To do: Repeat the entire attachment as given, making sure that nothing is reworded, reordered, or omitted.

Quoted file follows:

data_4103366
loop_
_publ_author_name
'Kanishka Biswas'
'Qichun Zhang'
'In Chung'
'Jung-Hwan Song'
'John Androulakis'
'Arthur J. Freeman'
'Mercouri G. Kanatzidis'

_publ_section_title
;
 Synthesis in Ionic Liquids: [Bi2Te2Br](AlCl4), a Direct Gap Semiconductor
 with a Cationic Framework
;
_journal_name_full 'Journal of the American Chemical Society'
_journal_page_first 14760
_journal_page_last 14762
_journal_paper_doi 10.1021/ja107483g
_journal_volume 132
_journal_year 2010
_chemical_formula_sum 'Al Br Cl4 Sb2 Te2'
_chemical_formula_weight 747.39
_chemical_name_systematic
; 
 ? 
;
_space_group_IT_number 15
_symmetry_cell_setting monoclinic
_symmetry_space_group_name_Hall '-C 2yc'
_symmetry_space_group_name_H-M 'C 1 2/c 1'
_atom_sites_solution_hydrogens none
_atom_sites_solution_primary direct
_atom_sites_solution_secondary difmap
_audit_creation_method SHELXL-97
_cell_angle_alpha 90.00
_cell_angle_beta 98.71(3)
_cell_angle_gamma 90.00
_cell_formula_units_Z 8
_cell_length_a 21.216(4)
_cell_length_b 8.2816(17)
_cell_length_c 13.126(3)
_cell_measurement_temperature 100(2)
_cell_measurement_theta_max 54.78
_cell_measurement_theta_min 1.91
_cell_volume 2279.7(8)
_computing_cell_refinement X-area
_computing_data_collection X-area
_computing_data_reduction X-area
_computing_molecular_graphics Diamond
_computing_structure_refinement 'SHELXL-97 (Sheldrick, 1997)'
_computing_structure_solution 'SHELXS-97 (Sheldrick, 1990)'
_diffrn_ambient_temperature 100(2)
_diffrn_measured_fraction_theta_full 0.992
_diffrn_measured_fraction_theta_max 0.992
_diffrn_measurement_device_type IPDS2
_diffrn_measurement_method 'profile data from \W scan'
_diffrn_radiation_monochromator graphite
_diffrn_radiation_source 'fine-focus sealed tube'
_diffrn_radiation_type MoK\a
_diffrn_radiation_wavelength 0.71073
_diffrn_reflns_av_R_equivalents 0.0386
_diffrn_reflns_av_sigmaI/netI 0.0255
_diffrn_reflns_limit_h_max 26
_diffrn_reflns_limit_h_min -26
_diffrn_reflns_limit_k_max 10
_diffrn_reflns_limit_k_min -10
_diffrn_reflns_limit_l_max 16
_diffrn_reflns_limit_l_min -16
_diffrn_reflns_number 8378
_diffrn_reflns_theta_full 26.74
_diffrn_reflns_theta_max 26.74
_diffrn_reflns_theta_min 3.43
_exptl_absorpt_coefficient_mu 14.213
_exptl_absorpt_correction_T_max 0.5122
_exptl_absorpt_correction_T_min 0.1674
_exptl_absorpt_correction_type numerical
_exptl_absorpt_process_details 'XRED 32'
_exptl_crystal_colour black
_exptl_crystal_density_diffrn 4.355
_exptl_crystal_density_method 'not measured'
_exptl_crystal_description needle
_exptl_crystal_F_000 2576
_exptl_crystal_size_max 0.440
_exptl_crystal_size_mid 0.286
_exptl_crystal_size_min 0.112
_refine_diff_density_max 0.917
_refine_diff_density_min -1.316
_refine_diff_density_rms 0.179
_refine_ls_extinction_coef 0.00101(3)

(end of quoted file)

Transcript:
data_4103366
loop_
_publ_author_name
'Kanishka Biswas'
'Qichun Zhang'
'In Chung'
'Jung-Hwan Song'
'John Androulakis'
'Arthur J. Freeman'
'Mercouri G. Kanatzidis'

_publ_section_title
;
 Synthesis in Ionic Liquids: [Bi2Te2Br](AlCl4), a Direct Gap Semiconductor
 with a Cationic Framework
;
_journal_name_full 'Journal of the American Chemical Society'
_journal_page_first 14760
_journal_page_last 14762
_journal_paper_doi 10.1021/ja107483g
_journal_volume 132
_journal_year 2010
_chemical_formula_sum 'Al Br Cl4 Sb2 Te2'
_chemical_formula_weight 747.39
_chemical_name_systematic
; 
 ? 
;
_space_group_IT_number 15
_symmetry_cell_setting monoclinic
_symmetry_space_group_name_Hall '-C 2yc'
_symmetry_space_group_name_H-M 'C 1 2/c 1'
_atom_sites_solution_hydrogens none
_atom_sites_solution_primary direct
_atom_sites_solution_secondary difmap
_audit_creation_method SHELXL-97
_cell_angle_alpha 90.00
_cell_angle_beta 98.71(3)
_cell_angle_gamma 90.00
_cell_formula_units_Z 8
_cell_length_a 21.216(4)
_cell_length_b 8.2816(17)
_cell_length_c 13.126(3)
_cell_measurement_temperature 100(2)
_cell_measurement_theta_max 54.78
_cell_measurement_theta_min 1.91
_cell_volume 2279.7(8)
_computing_cell_refinement X-area
_computing_data_collection X-area
_computing_data_reduction X-area
_computing_molecular_graphics Diamond
_computing_structure_refinement 'SHELXL-97 (Sheldrick, 1997)'
_computing_structure_solution 'SHELXS-97 (Sheldrick, 1990)'
_diffrn_ambient_temperature 100(2)
_diffrn_measured_fraction_theta_full 0.992
_diffrn_measured_fraction_theta_max 0.992
_diffrn_measurement_device_type IPDS2
_diffrn_measurement_method 'profile data from \W scan'
_diffrn_radiation_monochromator graphite
_diffrn_radiation_source 'fine-focus sealed tube'
_diffrn_radiation_type MoK\a
_diffrn_radiation_wavelength 0.71073
_diffrn_reflns_av_R_equivalents 0.0386
_diffrn_reflns_av_sigmaI/netI 0.0255
_diffrn_reflns_limit_h_max 26
_diffrn_reflns_limit_h_min -26
_diffrn_reflns_limit_k_max 10
_diffrn_reflns_limit_k_min -10
_diffrn_reflns_limit_l_max 16
_diffrn_reflns_limit_l_min -16
_diffrn_reflns_number 8378
_diffrn_reflns_theta_full 26.74
_diffrn_reflns_theta_max 26.74
_diffrn_reflns_theta_min 3.43
_exptl_absorpt_coefficient_mu 14.213
_exptl_absorpt_correction_T_max 0.5122
_exptl_absorpt_correction_T_min 0.1674
_exptl_absorpt_correction_type numerical
_exptl_absorpt_process_details 'XRED 32'
_exptl_crystal_colour black
_exptl_crystal_density_diffrn 4.355
_exptl_crystal_density_method 'not measured'
_exptl_crystal_description needle
_exptl_crystal_F_000 2576
_exptl_crystal_size_max 0.440
_exptl_crystal_size_mid 0.286
_exptl_crystal_size_min 0.112
_refine_diff_density_max 0.917
_refine_diff_density_min -1.316
_refine_diff_density_rms 0.179
_refine_ls_extinction_coef 0.00101(3)